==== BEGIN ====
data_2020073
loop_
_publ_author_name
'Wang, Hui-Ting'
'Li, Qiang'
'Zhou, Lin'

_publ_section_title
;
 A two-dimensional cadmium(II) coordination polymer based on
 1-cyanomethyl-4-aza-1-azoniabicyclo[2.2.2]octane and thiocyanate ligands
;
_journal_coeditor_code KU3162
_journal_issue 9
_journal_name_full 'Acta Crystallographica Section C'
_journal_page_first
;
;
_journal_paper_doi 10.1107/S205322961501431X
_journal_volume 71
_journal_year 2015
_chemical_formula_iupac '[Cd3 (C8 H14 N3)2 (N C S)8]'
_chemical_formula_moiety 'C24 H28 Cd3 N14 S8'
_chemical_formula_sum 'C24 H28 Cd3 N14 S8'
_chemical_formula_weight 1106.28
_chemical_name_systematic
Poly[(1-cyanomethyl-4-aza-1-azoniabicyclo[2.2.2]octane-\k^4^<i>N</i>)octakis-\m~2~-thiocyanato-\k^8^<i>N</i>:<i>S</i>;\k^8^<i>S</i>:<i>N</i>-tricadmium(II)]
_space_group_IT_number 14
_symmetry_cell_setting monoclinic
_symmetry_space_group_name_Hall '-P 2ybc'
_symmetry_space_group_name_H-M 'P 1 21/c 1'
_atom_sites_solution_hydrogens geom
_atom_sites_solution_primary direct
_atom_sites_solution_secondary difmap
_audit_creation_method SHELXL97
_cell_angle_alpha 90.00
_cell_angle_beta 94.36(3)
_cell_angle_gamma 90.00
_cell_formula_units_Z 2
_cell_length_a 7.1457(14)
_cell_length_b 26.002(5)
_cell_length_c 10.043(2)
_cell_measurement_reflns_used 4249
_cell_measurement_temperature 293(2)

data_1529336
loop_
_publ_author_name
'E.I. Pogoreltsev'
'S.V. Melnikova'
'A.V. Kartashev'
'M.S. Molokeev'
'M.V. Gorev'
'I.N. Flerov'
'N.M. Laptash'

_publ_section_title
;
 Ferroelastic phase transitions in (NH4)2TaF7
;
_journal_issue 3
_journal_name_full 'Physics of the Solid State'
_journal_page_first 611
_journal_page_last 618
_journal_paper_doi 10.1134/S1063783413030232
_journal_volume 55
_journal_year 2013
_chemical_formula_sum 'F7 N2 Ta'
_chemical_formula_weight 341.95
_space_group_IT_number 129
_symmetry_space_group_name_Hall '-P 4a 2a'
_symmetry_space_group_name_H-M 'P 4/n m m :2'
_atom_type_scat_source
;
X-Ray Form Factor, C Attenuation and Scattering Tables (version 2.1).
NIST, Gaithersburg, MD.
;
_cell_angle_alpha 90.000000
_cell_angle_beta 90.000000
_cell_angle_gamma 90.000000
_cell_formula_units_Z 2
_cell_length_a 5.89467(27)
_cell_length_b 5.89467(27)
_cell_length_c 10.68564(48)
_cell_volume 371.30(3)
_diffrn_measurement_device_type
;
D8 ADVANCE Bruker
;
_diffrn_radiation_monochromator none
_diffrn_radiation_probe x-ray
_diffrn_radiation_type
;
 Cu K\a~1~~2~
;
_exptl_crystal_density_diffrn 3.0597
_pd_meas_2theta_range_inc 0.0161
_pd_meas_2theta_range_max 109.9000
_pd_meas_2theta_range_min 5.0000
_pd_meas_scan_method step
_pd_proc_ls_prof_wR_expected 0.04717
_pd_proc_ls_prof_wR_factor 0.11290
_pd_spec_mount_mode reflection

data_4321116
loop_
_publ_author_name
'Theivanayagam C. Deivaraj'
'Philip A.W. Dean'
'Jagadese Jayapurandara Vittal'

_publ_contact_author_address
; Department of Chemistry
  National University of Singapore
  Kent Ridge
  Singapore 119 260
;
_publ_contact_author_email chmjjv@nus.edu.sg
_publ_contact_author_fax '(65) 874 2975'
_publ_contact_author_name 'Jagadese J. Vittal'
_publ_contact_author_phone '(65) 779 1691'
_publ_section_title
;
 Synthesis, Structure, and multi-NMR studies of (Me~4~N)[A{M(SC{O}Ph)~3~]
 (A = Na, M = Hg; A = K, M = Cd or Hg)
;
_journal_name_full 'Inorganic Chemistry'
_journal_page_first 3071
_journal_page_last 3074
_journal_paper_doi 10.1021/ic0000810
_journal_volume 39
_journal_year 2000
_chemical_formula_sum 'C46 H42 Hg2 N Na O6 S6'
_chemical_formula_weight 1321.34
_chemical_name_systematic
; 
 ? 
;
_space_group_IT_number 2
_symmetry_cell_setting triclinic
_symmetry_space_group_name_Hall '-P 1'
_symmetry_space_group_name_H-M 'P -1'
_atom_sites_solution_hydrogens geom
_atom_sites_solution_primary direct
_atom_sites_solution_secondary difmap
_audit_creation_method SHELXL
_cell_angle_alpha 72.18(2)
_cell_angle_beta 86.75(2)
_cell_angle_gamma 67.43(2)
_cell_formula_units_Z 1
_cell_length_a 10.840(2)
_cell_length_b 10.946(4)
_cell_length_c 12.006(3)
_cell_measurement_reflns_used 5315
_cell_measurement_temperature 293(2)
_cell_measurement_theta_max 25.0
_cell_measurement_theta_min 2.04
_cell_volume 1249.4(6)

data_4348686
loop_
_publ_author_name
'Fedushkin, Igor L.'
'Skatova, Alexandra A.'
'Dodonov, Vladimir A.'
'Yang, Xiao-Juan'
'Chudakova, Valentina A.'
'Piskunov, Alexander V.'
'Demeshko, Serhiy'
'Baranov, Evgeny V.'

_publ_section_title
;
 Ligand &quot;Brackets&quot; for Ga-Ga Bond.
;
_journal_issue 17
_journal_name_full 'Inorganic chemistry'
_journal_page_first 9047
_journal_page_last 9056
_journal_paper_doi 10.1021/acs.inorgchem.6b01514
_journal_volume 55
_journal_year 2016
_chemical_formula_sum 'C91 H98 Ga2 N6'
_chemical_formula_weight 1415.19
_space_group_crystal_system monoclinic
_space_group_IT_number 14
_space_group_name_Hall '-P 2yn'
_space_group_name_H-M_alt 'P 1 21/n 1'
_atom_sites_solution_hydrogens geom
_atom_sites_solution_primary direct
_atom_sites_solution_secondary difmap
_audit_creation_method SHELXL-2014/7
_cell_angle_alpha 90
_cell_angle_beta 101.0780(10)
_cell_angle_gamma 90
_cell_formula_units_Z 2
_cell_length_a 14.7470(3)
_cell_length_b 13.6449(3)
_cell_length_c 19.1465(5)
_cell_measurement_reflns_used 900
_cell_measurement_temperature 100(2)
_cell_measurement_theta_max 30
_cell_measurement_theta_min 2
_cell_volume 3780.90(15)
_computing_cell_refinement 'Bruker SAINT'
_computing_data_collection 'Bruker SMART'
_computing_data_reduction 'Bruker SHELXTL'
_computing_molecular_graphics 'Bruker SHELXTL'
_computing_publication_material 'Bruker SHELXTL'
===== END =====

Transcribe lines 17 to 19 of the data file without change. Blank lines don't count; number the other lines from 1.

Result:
;
_journal_paper_doi 10.1107/S205322961501431X
_journal_volume 71